Red Fawn Fallis, 39, was accused of firing a handgun three times while resisting arrest on Oct. 27, 2016. No one was hurt. Fallis, a member of the Oglala Sioux tribe, denied intentionally trying to injure anyone and claimed not to remember firing the gun after being tackled by police.
She pleaded guilty Jan. 22 to civil disorder and illegal possession of a gun by a convicted felon. She has a 2003 conviction in Colorado for being an accessory to a felony crime. Court records show she was accused of driving a car for a man who shot and wounded another man.
Prosecutors in the pipeline case agreed to drop a count of discharge of a firearm during a felony crime of violence and to recommend a sentence of no more than seven years in prison, though U.S. District Judge Daniel Hovland could have gone as high as 15 years. He could have gone up to 25 years had the third charge not been dropped. The defense asked for no more than 2 ? years.
Hovland handed down his sentence at the conclusion of a 5 ?-hour hearing in a courtroom filled with dozens of Fallis' supporters.
"This is a very serious case that could have escalated into something far worse," Hovland said, adding that it could have become a "chaotic shootout."
Attorneys for both sides had no immediate comment on whether they would appeal.
Fallis appeared at her sentencing wearing what she has described as "culturally appropriate clothing" that reflects her pride in her Native American heritage. Hovland earlier granted her request to not have to wear jail clothing.
Fallis spoke for several minutes when the judge allowed her to comment, saying she regrets what happened and is using it as an impetus to turn around her troubled life.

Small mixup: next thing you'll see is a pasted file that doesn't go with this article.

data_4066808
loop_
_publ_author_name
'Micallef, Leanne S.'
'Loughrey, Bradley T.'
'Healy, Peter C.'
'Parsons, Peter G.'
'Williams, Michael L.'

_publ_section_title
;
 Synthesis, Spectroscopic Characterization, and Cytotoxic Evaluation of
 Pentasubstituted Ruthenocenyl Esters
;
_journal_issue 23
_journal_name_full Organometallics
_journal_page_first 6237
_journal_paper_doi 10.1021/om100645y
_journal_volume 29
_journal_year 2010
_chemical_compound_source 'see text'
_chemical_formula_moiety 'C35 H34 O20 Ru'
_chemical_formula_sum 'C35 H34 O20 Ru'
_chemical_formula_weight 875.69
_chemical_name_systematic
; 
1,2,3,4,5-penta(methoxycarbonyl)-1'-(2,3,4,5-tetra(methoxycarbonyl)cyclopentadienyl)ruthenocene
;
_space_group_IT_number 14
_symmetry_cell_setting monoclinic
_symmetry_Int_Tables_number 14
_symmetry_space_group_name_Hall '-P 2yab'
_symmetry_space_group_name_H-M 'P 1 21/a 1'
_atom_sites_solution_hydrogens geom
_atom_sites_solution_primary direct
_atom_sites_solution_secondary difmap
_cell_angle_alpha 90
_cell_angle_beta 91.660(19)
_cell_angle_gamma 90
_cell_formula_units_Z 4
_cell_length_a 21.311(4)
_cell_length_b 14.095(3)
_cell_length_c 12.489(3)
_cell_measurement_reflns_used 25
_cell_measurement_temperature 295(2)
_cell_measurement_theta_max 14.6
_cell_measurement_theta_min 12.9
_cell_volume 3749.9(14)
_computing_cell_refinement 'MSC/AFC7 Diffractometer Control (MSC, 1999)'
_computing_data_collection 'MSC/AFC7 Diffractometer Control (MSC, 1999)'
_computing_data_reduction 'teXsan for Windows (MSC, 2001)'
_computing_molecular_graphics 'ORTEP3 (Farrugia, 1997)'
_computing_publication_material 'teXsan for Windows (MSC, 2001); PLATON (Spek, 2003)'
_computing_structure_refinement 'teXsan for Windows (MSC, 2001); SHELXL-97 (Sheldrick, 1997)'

"I made poor choices once again and it hindered my decision-making," she said, adding later that "I'm sorry for what the officers had to go through because of my choices."
Before being escorted from the courtroom she turned to her family members, thanking them for their support and telling them she loved them.
Debate during the hearing centered on whether Fallis intentionally fired at officers, and how much her troubled childhood and history of abusive adult relationships contributed to her frame of mind.
A psychologist called by the defense testified that Fallis suffered from post-traumatic stress disorder, and a physiology professor said she might have involuntarily fired the gun without even being aware of it.
Assistant U.S. Attorney David Hagler questioned the assertions.
Judge Hovland concluded that "nobody knows what the real purpose was" of Fallis firing the gun but that "at a minimum (she) committed a menacing-type assault on the officers."
Fallis' attorneys said the decision not to take the case to trial was based on anti-protester sentiment in the area and unsuccessful attempts to have Hovland order the prosecution to turn over more information, including details about an FBI informant Fallis alleges seduced her and owned the gun.
The government maintained in court documents that it turned over all information about the informant and that "defendants' reference to the FBI informant as some sort of complex issue is misplaced."
Fallis' arrest was one of 761 that authorities made in southern North Dakota during the height of protests in 2016 and 2017. At times thousands of pipeline opponents gathered in the region to protest the $3.8 billion project to move North Dakota oil to Illinois, but the effort didn't stop the project.
The pipeline has been operating for a year. Opponents fear environmental harm, and four Native American tribes in the Dakotas are still fighting it in court. Texas-based developer Energy Transfer Partners says it's safe.
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